Jacob Mock has to cancel his Hawaiian vacation. The trip appears to be refundable, but his travel agent doesn’t provide a copy of the cancellation policy, something that agents are required to do. As a result, he has trouble getting his money back from the agent. Can our intrepid advocates make him whole again?
Question:We booked a trip to Hawaii, the airlines changed all of their flights completely and our flights had to be rescheduled. Our travel agent couldn’t find us comparable flights. Having had back surgery a year ago, I have issues with sustained air or car travel. I was willing to make the original trip, albeit a long trip I felt I could manage.
The only flights the agent could find lengthened our trip considerably or had us driving from Philadelphia to Newark and departing from there. We told her we preferred to cancel our trip and to start the refund process. While a portion of the airfare was refundable because of the change, the agent told us we had to file a claim with the travel insurance company for medical reasons only for the balance.
If we had booked the trip ourselves, the hotel and car rental companies would have given us a refund. We had no problems in the past with things like this. The airline is giving us a refund minus a $20 per person charge, but we never received a penny. Could you please help me get a refund from the travel agent? —Jacob Mock, Lafayette Hill, Pa.
Answer: Wow. I can’t believe your travel agent appears to be so evasive and difficult. The job of a travel agent is to facilitate arrangements between you and travel providers, and, most importantly, to be there when something goes wrong.
In this case, it sounds like all your agent wants to do is put the onus on someone else to get you your refund. She also insisted that you file a “medical claim” with your insurance company, which definitely does not sound appropriate. And when you refused to do something you felt was unethical, the agent chose to ignore your attempts to follow up with them. “I cannot help but feel I am being asked to commit insurance fraud,” you told us. “In addition to this, I am going to have to ask a doctor to collude.”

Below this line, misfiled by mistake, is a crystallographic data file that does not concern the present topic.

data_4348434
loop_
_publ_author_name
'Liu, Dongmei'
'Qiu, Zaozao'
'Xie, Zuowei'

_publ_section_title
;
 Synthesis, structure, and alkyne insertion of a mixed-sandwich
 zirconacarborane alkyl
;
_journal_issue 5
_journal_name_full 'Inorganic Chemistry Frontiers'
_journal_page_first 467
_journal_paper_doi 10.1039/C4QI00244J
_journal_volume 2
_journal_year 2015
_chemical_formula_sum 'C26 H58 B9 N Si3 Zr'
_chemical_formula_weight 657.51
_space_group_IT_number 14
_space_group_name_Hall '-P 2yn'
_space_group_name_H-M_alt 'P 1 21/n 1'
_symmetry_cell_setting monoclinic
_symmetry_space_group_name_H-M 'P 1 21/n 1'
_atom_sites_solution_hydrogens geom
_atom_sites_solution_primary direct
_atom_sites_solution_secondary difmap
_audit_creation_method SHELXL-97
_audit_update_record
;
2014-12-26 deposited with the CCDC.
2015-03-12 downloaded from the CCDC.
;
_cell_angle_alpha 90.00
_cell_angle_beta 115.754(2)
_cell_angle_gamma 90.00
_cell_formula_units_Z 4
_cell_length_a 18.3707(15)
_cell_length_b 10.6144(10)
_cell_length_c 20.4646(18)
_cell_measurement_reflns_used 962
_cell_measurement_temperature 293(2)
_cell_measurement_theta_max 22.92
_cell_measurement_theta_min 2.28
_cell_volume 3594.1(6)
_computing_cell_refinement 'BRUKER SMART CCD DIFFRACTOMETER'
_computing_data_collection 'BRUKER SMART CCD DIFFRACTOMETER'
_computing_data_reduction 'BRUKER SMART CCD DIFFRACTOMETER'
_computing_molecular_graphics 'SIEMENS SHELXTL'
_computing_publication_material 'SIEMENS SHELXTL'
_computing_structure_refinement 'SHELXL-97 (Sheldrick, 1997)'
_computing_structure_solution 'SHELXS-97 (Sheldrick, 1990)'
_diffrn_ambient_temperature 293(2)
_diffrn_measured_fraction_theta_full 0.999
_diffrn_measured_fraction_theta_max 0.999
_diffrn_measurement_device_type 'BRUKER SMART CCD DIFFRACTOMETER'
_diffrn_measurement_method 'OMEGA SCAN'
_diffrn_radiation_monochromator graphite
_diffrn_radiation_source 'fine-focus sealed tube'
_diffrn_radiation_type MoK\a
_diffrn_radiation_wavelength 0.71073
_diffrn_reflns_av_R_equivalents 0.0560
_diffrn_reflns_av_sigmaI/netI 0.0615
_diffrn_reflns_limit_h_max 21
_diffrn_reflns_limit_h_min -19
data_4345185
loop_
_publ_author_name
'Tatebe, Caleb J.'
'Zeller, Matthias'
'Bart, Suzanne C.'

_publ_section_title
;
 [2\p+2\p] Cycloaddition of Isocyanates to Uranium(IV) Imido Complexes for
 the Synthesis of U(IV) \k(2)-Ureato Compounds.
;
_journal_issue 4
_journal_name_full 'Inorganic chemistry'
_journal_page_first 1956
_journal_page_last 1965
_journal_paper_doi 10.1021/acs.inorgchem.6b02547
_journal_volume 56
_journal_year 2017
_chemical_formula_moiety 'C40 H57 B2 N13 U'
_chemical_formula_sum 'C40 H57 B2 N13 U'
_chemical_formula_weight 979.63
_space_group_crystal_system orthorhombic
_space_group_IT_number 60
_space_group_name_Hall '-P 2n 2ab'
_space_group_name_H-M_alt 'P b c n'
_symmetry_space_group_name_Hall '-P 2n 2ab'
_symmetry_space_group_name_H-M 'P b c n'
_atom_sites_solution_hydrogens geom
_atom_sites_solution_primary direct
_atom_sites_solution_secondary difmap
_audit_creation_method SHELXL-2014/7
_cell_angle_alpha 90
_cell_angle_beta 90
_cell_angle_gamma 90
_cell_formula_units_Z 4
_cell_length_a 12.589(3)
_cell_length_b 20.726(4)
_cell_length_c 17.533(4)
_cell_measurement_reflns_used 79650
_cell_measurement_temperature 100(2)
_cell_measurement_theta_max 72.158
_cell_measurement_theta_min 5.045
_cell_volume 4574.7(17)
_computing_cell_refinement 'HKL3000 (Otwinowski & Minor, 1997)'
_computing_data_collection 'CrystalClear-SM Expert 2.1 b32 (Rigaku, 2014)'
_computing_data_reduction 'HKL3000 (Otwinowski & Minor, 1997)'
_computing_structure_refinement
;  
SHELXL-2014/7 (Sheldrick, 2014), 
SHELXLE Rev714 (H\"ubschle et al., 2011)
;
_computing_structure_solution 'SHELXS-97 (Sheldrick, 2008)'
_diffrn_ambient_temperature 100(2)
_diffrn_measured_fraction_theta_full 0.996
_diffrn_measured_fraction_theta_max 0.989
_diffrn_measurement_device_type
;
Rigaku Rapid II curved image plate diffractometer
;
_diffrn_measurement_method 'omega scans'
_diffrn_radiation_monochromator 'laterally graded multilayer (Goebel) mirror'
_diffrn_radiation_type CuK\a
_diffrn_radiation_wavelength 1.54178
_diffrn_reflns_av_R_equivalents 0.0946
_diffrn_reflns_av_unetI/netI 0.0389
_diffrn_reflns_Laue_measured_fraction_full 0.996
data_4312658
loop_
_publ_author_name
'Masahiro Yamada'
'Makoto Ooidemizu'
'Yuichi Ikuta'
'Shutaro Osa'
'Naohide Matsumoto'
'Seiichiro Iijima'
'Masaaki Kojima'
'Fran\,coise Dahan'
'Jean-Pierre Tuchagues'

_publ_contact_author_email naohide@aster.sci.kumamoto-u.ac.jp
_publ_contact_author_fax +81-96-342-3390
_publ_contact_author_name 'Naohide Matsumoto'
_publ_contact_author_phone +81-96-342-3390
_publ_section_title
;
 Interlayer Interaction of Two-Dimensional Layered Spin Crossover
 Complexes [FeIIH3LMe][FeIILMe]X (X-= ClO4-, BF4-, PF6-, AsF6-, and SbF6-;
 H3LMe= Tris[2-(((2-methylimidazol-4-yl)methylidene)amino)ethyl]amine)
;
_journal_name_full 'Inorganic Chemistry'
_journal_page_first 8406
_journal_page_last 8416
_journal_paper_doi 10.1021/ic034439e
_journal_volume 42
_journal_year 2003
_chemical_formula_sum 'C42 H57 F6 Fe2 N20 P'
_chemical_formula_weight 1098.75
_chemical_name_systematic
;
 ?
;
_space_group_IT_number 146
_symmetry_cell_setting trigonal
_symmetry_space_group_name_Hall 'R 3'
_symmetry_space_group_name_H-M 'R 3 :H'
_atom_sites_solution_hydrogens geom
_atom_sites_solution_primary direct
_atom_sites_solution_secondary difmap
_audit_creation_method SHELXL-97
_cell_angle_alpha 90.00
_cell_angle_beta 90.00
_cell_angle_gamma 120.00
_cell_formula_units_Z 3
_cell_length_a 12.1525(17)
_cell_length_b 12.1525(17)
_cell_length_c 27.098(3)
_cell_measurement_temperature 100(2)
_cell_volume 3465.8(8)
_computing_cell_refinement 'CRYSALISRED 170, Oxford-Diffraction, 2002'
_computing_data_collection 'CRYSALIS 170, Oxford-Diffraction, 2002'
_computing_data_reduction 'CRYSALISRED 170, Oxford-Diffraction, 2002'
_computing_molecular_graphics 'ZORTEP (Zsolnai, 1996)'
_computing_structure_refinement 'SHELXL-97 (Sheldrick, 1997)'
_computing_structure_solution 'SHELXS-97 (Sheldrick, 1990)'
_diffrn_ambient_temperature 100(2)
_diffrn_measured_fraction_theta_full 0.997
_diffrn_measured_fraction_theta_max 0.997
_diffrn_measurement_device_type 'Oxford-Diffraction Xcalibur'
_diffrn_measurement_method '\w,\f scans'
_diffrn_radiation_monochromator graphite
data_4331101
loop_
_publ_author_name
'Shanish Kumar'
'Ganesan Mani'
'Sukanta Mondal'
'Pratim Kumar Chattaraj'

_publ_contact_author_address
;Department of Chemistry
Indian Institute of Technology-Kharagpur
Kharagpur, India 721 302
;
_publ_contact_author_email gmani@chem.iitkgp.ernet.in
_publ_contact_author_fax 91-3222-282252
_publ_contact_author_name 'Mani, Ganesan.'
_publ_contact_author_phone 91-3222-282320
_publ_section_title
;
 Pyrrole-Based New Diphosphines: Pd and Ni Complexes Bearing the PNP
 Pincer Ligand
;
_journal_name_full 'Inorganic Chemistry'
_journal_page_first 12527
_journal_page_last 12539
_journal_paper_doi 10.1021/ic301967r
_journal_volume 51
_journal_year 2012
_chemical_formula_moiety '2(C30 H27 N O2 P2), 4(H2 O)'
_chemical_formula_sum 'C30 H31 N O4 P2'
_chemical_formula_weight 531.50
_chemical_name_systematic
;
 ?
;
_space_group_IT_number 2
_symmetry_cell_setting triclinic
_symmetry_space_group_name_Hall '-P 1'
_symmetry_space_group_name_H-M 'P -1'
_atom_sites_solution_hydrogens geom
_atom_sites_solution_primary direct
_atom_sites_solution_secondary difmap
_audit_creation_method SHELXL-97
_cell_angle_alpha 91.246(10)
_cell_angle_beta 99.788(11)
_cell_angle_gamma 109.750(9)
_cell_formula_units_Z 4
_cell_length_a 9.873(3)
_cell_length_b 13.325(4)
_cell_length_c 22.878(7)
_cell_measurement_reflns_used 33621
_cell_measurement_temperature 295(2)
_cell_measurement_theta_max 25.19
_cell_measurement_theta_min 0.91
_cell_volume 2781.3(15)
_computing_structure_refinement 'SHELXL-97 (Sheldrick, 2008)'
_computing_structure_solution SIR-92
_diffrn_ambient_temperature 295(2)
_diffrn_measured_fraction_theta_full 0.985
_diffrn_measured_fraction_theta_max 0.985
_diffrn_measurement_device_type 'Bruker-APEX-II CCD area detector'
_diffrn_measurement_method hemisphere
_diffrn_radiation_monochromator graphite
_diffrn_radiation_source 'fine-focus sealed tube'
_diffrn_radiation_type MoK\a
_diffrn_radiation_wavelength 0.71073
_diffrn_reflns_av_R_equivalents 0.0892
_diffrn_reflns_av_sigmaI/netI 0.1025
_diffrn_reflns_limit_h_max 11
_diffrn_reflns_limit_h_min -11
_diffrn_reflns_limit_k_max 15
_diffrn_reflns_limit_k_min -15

And there’s more to this story. The agency did not purchase your airfare directly from United Airlines but instead from GoGo Travel, which is a third-party air travel wholesaler. They bulk-purchase seats on planes and resell them to travel agents, who pass them on to consumers.
So what happened to your money?
When you attempted to follow up with the agency, you demanded to speak with the owner, who told you to contact GoGo for the refund of your airfare despite the fact that you paid his agency directly for your travel. In fact, consumers are supposed to have no direct contact with GoGo, since it doesn’t work directly with the traveler, so it’s baffling why the agency asked you to go around them and contact GoGo on your own.
Frustrated with your agent’s behavior, you reached out to our advocate, who contacted the agency on your behalf. Initially, the agency responded to our emails and then stopped responding when we asked the owner to provide us with a copy of his agency’s cancellation policy.
So we then moved on to contacting United to find out what happened to your refund, and an airline representative confirmed that it was processed and submitted to GoGo. When we contacted GoGo, it informed us that it is just a wholesaler, it does not deal directly with travelers, and that it was an odd suggestion for the travel agent to direct their client back to GoGo.
Finally, we sent another email to the agency about GoGo’s response. We asked the owner again for the cancellation policy and told him that we would be writing a story about the case.
Fortunately, that communication did the trick — you subsequently received a refund of $8,772 to your credit card.
You thanked us for our intervention after believing your only chance at restitution was in the courts. We’re glad we were able to help you get back all your money and hope that you have better travel experiences in the future.